This article describes the process of troubleshooting an issue where you might be unable to perform a P2V conversion of a powered-on Linux source machine. You can follow the given steps to eliminate a specific cause for your problem by verifying that your login environment does not include an incompatible command.


You must perform both troubleshooting steps listed below. Each step provides instructions or a link to a document, in order to eliminate possible causes and take corrective action as necessary. The steps are ordered in the most appropriate sequence to isolate the issue and identify the proper resolution.

If you perform a corrective action in any of the following steps, attempt converting the Linux source operating system again.

  1. Verify that the Linux source operating system is accepting ssh traffic and that the user name and password used in Converter are correct and result in a functional shell prompt.
    1. From the Linux source operating system, open a shell prompt, type ssh localhost, and press Enter. Log in using the same user name and password used in the Conversion wizard.
      If this does not result in a successful login, correct the problem.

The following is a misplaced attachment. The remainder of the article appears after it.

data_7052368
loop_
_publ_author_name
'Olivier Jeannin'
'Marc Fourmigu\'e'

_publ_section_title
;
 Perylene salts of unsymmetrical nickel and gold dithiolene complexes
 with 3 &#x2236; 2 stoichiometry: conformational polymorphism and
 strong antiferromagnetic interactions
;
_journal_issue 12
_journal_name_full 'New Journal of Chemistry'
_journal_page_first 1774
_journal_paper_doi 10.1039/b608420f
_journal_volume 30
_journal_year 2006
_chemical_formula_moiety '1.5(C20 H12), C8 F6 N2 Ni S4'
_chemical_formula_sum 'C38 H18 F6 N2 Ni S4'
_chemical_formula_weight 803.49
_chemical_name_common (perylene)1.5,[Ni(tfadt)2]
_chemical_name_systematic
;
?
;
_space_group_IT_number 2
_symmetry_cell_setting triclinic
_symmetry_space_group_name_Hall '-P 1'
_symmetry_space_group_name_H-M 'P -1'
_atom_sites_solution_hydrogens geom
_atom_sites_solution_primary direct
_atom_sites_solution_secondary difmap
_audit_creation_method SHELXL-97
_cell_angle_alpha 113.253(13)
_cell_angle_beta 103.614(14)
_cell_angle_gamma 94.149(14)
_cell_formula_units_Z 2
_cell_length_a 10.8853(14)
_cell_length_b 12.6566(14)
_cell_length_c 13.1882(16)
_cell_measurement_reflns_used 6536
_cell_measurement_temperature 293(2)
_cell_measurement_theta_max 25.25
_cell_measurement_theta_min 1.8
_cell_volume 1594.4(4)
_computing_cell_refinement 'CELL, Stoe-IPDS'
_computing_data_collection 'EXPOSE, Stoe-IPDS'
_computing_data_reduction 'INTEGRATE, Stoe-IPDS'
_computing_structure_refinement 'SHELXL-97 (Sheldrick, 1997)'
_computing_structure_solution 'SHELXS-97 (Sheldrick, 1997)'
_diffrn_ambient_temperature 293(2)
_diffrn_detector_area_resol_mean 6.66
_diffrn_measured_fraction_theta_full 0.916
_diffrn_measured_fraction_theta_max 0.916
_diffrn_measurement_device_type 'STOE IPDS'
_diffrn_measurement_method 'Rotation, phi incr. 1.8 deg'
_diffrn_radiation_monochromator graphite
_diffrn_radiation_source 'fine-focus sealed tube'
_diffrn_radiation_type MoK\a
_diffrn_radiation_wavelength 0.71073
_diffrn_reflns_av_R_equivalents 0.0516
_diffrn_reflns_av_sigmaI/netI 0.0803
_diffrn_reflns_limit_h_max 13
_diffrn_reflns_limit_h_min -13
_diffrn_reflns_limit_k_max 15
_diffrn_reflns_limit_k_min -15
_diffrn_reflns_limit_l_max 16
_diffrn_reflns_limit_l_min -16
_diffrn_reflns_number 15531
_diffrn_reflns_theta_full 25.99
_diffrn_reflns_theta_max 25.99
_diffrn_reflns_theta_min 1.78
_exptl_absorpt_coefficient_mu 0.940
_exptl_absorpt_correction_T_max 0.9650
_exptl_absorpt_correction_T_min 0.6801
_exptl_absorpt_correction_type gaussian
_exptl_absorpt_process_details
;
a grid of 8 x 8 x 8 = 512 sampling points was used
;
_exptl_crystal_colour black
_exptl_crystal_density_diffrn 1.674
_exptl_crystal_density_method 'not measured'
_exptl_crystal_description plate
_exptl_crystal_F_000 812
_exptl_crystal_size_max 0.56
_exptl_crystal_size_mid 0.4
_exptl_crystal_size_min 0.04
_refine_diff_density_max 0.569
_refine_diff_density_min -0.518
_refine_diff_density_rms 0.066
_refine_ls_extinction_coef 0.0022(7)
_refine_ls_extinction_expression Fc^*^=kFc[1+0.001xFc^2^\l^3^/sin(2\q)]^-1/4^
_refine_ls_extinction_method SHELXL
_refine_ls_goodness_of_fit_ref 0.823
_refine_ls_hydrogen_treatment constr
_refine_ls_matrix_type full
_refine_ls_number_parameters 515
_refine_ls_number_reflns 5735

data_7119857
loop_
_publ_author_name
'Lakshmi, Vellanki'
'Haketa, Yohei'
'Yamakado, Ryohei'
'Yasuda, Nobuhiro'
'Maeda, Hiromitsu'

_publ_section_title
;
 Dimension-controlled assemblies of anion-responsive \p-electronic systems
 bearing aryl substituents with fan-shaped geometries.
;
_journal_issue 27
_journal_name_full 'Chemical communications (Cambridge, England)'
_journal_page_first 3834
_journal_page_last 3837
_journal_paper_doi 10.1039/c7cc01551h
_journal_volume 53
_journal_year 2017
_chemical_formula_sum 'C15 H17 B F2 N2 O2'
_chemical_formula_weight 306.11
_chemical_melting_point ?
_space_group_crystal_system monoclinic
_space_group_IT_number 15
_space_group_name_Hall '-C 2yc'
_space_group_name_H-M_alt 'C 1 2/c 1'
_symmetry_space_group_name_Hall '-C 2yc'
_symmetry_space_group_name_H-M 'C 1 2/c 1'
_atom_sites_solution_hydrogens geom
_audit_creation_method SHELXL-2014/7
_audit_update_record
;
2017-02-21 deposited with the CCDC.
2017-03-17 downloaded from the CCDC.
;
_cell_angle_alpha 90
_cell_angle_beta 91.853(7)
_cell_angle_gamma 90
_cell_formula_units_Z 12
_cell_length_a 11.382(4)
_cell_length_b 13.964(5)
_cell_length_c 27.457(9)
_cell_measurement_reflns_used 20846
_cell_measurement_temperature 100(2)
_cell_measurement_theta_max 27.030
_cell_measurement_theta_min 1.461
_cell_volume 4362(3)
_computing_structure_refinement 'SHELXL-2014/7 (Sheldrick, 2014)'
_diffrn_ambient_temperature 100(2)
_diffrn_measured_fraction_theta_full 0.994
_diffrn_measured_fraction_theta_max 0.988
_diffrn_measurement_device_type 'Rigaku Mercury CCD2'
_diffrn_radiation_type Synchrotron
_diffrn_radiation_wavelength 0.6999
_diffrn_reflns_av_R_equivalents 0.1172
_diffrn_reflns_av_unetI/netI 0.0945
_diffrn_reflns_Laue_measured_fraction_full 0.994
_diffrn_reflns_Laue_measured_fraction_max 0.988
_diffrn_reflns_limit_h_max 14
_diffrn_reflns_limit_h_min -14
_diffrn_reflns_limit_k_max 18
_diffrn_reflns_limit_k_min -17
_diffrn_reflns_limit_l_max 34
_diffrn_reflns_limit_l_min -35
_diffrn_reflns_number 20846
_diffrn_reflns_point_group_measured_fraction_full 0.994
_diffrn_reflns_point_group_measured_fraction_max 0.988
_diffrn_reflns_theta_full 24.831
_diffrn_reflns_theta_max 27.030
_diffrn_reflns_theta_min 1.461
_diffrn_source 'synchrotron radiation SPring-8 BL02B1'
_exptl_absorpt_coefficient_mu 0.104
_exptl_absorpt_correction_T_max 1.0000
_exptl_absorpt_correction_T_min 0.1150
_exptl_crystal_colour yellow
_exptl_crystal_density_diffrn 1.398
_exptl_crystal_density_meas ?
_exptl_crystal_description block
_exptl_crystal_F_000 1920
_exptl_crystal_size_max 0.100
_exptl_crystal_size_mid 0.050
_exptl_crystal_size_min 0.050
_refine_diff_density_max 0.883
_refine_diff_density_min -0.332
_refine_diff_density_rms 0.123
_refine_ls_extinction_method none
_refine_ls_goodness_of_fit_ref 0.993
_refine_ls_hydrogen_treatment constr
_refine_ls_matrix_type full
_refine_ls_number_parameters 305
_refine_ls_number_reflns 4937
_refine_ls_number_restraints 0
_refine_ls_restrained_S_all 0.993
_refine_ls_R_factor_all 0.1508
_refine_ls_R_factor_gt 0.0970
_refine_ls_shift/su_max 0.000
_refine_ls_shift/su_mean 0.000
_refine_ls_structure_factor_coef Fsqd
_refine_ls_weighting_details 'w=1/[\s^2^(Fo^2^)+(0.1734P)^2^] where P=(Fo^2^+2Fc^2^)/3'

: For more information on opening a shell prompt, see Opening a command or shell prompt (1003892).
    2. From the computer running Converter, open a command prompt, run telnet xxxx nn, where xxxx is replaced by the host name or IP address of the Linux source operating system and nn is replaced by the port being used for SSH.
      If this does not result in information being displayed, a firewall might be preventing the computer running Converter Standalone from connecting to the Linux source operating system. Correct this problem.
  2. Confirm that the .bashrc file of the user name being used for authentication does not contain an echo command.

    If authenticating as root, use a text editor to edit /root/.bashrc. If authenticating as a different user, use a text editor to edit /home/user name/.bashrc, where user name is replaced by the user name being used for authentication.

    If a line in the file begins with echo, either delete it or change it to #echo.   <<<—– This was my Problem 🙂

3.   Ensure that the /tmp directory on the source machine is writable. If it is not, then the Converter agent will not be able to write to it and it will fail.

Ref :

“Why has a vSphere VM max mem 255GB? VMFS block size of 1MB = 256GB max – 0.4MB VM state = 255.6MB rounded down to 255GB – from Ole@VMware”

In other words, the maximum memory size for a vSphere VM is 255 GB. This is the maximum memory size because a swap file needs to be created as well. This swap file cannot exceed the maximum file size of a 1MB blocksized VMFS volume. Max file size = 256GB – VM state(roughly 400MB)=255.6GB. For safety this has been rounded down to 255GB. Which at first sounds like a weird amount but actually makes sense when you read the explanation.